Comment: Why airlines can’t return to normal
As the general public leans towards the mentality that the world is now “almost” normal again, politicians and medical experts have a totally different opinion on the state of play.
It would not be incorrect to assume that both sides of the equation think the other doesn’t know what they are doing.
However, assuming the position of the former of the two categories described, that is, the general public, it would be fair for them to question why the world of air travel cannot simply put the key in the door (or engine in this case), turn it and off we go immediately to the point we were at before the current state of affairs arrived.
A few simple examples will soon show that the world of aviation is far from being capable of re-starting from where it stopped.
Winston Churchill once made the comment “never waste a good crisis”, and the airlines are certainly not missing their golden opportunity.
Cutting costs in aviation has always seemed to be more of a focus than selling more and to this end the airlines have not been slow; in fact they have been ridiculously quick in announcing job losses.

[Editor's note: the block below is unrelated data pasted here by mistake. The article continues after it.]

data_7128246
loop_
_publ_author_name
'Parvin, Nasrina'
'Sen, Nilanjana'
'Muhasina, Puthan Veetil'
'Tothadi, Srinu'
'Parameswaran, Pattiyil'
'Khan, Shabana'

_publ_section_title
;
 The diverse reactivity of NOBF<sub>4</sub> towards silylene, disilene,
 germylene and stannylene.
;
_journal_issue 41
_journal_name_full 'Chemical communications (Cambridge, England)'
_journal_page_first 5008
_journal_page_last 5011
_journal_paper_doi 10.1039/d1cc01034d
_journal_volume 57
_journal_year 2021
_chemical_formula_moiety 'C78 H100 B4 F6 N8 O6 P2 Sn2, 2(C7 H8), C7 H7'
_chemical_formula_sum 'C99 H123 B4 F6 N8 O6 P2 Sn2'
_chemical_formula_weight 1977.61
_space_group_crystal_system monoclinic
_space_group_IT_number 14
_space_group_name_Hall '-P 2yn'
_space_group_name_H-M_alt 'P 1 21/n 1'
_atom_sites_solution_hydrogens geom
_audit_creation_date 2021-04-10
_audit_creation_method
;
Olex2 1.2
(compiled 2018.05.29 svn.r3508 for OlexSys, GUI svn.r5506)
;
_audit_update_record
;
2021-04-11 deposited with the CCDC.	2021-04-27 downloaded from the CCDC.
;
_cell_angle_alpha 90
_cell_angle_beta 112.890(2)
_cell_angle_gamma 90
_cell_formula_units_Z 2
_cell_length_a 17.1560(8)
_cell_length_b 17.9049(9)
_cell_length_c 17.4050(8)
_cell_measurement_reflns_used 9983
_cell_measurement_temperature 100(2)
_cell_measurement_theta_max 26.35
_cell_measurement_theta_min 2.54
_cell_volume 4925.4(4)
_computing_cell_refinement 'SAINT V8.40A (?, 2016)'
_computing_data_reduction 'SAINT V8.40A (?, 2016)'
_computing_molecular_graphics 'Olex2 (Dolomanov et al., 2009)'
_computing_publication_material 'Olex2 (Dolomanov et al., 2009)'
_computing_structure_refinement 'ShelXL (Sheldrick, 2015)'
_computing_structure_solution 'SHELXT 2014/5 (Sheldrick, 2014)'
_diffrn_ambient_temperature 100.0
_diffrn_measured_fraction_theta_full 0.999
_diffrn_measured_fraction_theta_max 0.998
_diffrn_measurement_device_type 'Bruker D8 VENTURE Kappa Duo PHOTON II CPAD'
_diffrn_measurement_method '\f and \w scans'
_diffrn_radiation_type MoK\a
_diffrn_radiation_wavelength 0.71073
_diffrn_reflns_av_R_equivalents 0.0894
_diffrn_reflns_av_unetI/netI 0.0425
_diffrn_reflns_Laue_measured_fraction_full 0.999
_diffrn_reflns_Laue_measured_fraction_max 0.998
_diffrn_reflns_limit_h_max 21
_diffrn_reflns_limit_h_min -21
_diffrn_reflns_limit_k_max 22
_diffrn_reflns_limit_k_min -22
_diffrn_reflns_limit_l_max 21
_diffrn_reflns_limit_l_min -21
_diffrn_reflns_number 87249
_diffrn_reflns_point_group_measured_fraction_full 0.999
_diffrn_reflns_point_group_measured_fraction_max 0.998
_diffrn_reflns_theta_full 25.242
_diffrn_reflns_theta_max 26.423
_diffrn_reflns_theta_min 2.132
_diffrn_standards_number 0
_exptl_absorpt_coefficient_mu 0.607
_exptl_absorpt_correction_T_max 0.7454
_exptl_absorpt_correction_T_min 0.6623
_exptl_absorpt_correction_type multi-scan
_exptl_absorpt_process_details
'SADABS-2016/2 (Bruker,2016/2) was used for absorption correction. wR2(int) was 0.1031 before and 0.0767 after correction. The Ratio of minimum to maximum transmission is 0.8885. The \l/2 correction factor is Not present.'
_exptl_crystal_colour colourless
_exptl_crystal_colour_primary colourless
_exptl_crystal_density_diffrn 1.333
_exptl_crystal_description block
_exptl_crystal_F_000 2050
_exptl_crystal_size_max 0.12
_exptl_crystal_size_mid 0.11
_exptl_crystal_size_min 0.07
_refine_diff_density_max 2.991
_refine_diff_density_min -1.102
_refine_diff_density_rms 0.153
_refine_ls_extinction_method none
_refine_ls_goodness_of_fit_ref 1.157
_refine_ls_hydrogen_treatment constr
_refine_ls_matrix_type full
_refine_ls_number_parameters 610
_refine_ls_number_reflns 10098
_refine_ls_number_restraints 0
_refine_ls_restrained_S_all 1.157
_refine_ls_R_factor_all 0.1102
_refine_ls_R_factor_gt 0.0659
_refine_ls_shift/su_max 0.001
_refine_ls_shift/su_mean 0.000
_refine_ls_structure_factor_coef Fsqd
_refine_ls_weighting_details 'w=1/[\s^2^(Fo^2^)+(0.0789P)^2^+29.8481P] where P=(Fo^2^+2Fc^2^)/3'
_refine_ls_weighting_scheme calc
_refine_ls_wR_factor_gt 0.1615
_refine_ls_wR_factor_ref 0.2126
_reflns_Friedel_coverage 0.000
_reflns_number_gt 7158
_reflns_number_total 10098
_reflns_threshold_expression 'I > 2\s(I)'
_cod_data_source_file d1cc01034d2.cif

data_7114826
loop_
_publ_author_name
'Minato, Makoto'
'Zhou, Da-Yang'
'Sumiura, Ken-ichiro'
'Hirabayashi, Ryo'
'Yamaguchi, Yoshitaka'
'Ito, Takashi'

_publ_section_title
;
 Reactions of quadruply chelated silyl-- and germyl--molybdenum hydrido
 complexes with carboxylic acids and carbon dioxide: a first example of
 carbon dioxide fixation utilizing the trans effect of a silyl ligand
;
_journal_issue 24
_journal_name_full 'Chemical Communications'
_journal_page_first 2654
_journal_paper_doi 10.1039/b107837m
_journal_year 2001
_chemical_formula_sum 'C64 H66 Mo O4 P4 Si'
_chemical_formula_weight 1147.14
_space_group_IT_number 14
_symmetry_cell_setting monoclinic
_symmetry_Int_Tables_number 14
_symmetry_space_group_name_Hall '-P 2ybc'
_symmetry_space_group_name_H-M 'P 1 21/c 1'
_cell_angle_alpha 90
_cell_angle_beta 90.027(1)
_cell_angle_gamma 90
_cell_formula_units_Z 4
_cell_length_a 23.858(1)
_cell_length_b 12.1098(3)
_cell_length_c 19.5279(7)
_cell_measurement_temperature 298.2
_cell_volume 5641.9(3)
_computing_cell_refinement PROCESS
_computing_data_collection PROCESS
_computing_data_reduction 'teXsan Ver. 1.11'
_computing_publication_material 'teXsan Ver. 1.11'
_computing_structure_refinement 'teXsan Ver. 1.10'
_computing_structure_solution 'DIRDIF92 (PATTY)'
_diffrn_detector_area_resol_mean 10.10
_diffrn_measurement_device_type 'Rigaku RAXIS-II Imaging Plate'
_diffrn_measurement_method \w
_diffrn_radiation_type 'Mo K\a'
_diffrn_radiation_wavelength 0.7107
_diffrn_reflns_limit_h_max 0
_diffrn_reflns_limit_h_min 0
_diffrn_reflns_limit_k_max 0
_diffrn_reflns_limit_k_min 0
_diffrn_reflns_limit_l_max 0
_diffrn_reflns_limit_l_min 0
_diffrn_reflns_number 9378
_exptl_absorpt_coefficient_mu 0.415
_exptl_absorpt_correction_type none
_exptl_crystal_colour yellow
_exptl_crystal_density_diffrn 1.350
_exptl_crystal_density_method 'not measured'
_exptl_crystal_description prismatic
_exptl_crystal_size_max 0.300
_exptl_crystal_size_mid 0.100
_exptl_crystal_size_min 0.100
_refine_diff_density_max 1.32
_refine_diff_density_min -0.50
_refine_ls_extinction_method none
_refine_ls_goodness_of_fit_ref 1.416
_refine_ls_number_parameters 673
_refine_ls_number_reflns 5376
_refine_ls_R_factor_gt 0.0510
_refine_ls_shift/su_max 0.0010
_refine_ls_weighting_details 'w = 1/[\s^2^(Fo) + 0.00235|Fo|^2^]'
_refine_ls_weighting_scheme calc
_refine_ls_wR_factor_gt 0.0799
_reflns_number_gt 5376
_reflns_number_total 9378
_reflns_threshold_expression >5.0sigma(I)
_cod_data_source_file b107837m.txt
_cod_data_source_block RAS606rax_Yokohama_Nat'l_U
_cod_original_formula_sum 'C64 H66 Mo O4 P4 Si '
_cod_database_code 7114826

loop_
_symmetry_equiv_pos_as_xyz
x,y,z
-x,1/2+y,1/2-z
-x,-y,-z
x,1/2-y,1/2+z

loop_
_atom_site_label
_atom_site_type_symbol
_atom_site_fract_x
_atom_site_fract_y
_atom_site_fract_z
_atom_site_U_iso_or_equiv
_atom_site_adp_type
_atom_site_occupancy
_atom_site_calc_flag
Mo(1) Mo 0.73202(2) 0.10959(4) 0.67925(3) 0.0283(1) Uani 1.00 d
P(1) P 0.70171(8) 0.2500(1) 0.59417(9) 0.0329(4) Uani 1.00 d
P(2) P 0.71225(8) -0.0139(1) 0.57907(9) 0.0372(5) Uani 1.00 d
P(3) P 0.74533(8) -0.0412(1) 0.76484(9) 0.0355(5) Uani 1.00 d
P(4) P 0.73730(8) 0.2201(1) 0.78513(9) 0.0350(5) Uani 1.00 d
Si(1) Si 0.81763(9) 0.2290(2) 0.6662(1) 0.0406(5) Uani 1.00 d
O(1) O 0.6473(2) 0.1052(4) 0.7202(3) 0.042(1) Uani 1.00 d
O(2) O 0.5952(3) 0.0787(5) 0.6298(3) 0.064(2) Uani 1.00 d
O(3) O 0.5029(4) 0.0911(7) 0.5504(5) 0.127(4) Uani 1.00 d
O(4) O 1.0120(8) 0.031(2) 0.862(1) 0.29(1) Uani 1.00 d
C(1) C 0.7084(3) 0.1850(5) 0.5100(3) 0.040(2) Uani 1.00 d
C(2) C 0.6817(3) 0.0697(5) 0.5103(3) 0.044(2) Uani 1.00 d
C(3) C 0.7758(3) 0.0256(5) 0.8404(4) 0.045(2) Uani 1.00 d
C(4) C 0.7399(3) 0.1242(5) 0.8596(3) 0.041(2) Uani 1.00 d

Lufthansa are cutting 22 000 jobs out of a workforce of 135 000. BA is ridding itself of 12 000 jobs from a 45 000 total, Ryanair is getting rid of about 15 per cent (3000) of its workforce and Easyjet is reducing its staff by three per cent (4500 jobs).
If we were to assume that these job losses were from back office tasks as opposed to front line operational staff, then we may also assume or hope that the numbers and frequency of flights may not be impacted.
However, the “shrinking” does not stop with manpower: Lufthansa is withdrawing 100 aircraft out of its approximately 770 fleet across its various airline brands, EasyJet is removing 51 from its fleet of 351 planes and Air France is getting rid totally of its entire fleet of A380 Superjumbos. The airlines are clearly gearing down.
Whether these moves are prudent business acumen or it’s hasty and rash decision-making brought about by listening to and reading articles from people who know little about the subject matter in focus, therefore creating a self-fulfilling proclamation of doom, only time will tell.
Meanwhile, utopia exists for the airlines when resurgent demand faces limited supply and fares increase.
(Photo: Pablo Barrios)
Become a Patreon supporter of The Sofia Globe: